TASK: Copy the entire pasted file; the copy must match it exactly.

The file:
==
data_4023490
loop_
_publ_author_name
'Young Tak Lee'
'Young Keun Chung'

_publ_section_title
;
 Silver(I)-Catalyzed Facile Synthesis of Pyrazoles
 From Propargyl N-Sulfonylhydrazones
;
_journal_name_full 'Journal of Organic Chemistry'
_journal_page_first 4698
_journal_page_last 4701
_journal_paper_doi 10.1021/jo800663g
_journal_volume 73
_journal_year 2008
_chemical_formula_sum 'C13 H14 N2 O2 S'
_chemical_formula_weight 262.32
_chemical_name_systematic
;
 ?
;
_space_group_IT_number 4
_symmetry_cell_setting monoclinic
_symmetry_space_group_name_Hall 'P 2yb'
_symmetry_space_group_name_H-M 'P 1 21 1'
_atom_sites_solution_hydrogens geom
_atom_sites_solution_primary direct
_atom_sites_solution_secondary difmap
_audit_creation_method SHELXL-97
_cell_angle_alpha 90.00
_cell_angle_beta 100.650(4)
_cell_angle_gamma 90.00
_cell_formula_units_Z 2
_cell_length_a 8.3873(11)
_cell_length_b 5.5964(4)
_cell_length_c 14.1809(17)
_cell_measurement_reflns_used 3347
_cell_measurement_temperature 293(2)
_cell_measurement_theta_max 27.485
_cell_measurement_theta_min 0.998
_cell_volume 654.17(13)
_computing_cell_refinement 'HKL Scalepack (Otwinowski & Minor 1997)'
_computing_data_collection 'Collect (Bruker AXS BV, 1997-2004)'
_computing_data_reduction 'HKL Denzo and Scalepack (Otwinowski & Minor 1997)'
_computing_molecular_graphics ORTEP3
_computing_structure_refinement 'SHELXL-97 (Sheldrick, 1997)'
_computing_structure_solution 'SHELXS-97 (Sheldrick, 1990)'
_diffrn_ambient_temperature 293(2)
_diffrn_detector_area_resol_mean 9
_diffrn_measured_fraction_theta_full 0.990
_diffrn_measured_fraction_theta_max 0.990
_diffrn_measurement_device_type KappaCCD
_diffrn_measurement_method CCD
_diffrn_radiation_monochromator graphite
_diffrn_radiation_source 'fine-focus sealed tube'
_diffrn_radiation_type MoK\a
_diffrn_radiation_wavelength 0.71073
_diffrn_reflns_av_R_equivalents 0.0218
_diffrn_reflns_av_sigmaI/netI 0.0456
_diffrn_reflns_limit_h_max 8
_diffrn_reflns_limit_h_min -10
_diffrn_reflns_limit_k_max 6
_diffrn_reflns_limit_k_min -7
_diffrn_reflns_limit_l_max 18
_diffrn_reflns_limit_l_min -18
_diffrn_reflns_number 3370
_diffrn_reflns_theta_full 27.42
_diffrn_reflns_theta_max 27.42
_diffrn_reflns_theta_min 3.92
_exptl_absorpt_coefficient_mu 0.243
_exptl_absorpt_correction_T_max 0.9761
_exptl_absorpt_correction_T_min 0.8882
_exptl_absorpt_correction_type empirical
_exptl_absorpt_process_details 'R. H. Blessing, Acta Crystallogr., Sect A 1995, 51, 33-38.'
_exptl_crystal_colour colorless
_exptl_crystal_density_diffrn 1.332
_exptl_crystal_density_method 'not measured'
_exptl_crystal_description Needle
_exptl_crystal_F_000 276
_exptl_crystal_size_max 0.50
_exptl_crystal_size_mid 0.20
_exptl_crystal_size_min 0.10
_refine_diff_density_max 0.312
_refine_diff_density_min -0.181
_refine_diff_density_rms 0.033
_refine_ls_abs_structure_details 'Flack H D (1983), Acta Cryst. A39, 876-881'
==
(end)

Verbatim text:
data_4023490
loop_
_publ_author_name
'Young Tak Lee'
'Young Keun Chung'

_publ_section_title
;
 Silver(I)-Catalyzed Facile Synthesis of Pyrazoles
 From Propargyl N-Sulfonylhydrazones
;
_journal_name_full 'Journal of Organic Chemistry'
_journal_page_first 4698
_journal_page_last 4701
_journal_paper_doi 10.1021/jo800663g
_journal_volume 73
_journal_year 2008
_chemical_formula_sum 'C13 H14 N2 O2 S'
_chemical_formula_weight 262.32
_chemical_name_systematic
;
 ?
;
_space_group_IT_number 4
_symmetry_cell_setting monoclinic
_symmetry_space_group_name_Hall 'P 2yb'
_symmetry_space_group_name_H-M 'P 1 21 1'
_atom_sites_solution_hydrogens geom
_atom_sites_solution_primary direct
_atom_sites_solution_secondary difmap
_audit_creation_method SHELXL-97
_cell_angle_alpha 90.00
_cell_angle_beta 100.650(4)
_cell_angle_gamma 90.00
_cell_formula_units_Z 2
_cell_length_a 8.3873(11)
_cell_length_b 5.5964(4)
_cell_length_c 14.1809(17)
_cell_measurement_reflns_used 3347
_cell_measurement_temperature 293(2)
_cell_measurement_theta_max 27.485
_cell_measurement_theta_min 0.998
_cell_volume 654.17(13)
_computing_cell_refinement 'HKL Scalepack (Otwinowski & Minor 1997)'
_computing_data_collection 'Collect (Bruker AXS BV, 1997-2004)'
_computing_data_reduction 'HKL Denzo and Scalepack (Otwinowski & Minor 1997)'
_computing_molecular_graphics ORTEP3
_computing_structure_refinement 'SHELXL-97 (Sheldrick, 1997)'
_computing_structure_solution 'SHELXS-97 (Sheldrick, 1990)'
_diffrn_ambient_temperature 293(2)
_diffrn_detector_area_resol_mean 9
_diffrn_measured_fraction_theta_full 0.990
_diffrn_measured_fraction_theta_max 0.990
_diffrn_measurement_device_type KappaCCD
_diffrn_measurement_method CCD
_diffrn_radiation_monochromator graphite
_diffrn_radiation_source 'fine-focus sealed tube'
_diffrn_radiation_type MoK\a
_diffrn_radiation_wavelength 0.71073
_diffrn_reflns_av_R_equivalents 0.0218
_diffrn_reflns_av_sigmaI/netI 0.0456
_diffrn_reflns_limit_h_max 8
_diffrn_reflns_limit_h_min -10
_diffrn_reflns_limit_k_max 6
_diffrn_reflns_limit_k_min -7
_diffrn_reflns_limit_l_max 18
_diffrn_reflns_limit_l_min -18
_diffrn_reflns_number 3370
_diffrn_reflns_theta_full 27.42
_diffrn_reflns_theta_max 27.42
_diffrn_reflns_theta_min 3.92
_exptl_absorpt_coefficient_mu 0.243
_exptl_absorpt_correction_T_max 0.9761
_exptl_absorpt_correction_T_min 0.8882
_exptl_absorpt_correction_type empirical
_exptl_absorpt_process_details 'R. H. Blessing, Acta Crystallogr., Sect A 1995, 51, 33-38.'
_exptl_crystal_colour colorless
_exptl_crystal_density_diffrn 1.332
_exptl_crystal_density_method 'not measured'
_exptl_crystal_description Needle
_exptl_crystal_F_000 276
_exptl_crystal_size_max 0.50
_exptl_crystal_size_mid 0.20
_exptl_crystal_size_min 0.10
_refine_diff_density_max 0.312
_refine_diff_density_min -0.181
_refine_diff_density_rms 0.033
_refine_ls_abs_structure_details 'Flack H D (1983), Acta Cryst. A39, 876-881'